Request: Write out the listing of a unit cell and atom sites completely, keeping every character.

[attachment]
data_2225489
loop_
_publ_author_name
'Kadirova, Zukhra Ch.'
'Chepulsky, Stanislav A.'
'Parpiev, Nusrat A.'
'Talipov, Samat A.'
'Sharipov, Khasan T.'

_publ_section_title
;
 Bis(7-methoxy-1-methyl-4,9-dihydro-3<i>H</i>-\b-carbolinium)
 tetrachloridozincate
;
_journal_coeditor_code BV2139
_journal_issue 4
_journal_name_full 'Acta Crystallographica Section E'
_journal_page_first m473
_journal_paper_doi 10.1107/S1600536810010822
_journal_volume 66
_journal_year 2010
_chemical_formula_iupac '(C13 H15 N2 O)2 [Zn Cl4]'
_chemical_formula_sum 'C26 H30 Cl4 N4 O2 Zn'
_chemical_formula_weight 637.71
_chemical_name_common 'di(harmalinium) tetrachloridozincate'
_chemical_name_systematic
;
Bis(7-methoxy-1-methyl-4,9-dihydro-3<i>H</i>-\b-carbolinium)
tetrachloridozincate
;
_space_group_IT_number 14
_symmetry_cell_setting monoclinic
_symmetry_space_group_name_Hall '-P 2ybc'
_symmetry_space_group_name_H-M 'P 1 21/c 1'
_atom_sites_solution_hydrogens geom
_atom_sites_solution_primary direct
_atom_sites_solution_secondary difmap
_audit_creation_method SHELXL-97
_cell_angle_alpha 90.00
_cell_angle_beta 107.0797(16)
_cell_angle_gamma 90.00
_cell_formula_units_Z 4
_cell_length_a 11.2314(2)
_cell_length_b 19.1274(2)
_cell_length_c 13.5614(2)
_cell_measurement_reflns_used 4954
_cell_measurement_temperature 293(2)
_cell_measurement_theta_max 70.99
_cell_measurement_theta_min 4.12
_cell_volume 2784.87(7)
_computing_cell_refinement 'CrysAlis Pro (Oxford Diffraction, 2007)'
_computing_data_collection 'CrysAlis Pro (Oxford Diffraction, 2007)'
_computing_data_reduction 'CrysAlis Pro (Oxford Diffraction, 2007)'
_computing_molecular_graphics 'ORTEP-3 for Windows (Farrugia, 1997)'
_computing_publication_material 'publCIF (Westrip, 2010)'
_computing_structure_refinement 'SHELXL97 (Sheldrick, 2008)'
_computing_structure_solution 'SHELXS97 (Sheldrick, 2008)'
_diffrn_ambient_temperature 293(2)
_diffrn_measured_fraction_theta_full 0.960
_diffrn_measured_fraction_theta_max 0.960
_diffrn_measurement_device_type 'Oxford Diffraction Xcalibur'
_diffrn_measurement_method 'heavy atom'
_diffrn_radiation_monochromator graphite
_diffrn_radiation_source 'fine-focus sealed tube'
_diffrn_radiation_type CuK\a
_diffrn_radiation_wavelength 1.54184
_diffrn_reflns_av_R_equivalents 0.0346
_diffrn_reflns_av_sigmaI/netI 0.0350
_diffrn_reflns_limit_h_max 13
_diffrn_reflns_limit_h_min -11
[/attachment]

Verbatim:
data_2225489
loop_
_publ_author_name
'Kadirova, Zukhra Ch.'
'Chepulsky, Stanislav A.'
'Parpiev, Nusrat A.'
'Talipov, Samat A.'
'Sharipov, Khasan T.'

_publ_section_title
;
 Bis(7-methoxy-1-methyl-4,9-dihydro-3<i>H</i>-\b-carbolinium)
 tetrachloridozincate
;
_journal_coeditor_code BV2139
_journal_issue 4
_journal_name_full 'Acta Crystallographica Section E'
_journal_page_first m473
_journal_paper_doi 10.1107/S1600536810010822
_journal_volume 66
_journal_year 2010
_chemical_formula_iupac '(C13 H15 N2 O)2 [Zn Cl4]'
_chemical_formula_sum 'C26 H30 Cl4 N4 O2 Zn'
_chemical_formula_weight 637.71
_chemical_name_common 'di(harmalinium) tetrachloridozincate'
_chemical_name_systematic
;
Bis(7-methoxy-1-methyl-4,9-dihydro-3<i>H</i>-\b-carbolinium)
tetrachloridozincate
;
_space_group_IT_number 14
_symmetry_cell_setting monoclinic
_symmetry_space_group_name_Hall '-P 2ybc'
_symmetry_space_group_name_H-M 'P 1 21/c 1'
_atom_sites_solution_hydrogens geom
_atom_sites_solution_primary direct
_atom_sites_solution_secondary difmap
_audit_creation_method SHELXL-97
_cell_angle_alpha 90.00
_cell_angle_beta 107.0797(16)
_cell_angle_gamma 90.00
_cell_formula_units_Z 4
_cell_length_a 11.2314(2)
_cell_length_b 19.1274(2)
_cell_length_c 13.5614(2)
_cell_measurement_reflns_used 4954
_cell_measurement_temperature 293(2)
_cell_measurement_theta_max 70.99
_cell_measurement_theta_min 4.12
_cell_volume 2784.87(7)
_computing_cell_refinement 'CrysAlis Pro (Oxford Diffraction, 2007)'
_computing_data_collection 'CrysAlis Pro (Oxford Diffraction, 2007)'
_computing_data_reduction 'CrysAlis Pro (Oxford Diffraction, 2007)'
_computing_molecular_graphics 'ORTEP-3 for Windows (Farrugia, 1997)'
_computing_publication_material 'publCIF (Westrip, 2010)'
_computing_structure_refinement 'SHELXL97 (Sheldrick, 2008)'
_computing_structure_solution 'SHELXS97 (Sheldrick, 2008)'
_diffrn_ambient_temperature 293(2)
_diffrn_measured_fraction_theta_full 0.960
_diffrn_measured_fraction_theta_max 0.960
_diffrn_measurement_device_type 'Oxford Diffraction Xcalibur'
_diffrn_measurement_method 'heavy atom'
_diffrn_radiation_monochromator graphite
_diffrn_radiation_source 'fine-focus sealed tube'
_diffrn_radiation_type CuK\a
_diffrn_radiation_wavelength 1.54184
_diffrn_reflns_av_R_equivalents 0.0346
_diffrn_reflns_av_sigmaI/netI 0.0350
_diffrn_reflns_limit_h_max 13
_diffrn_reflns_limit_h_min -11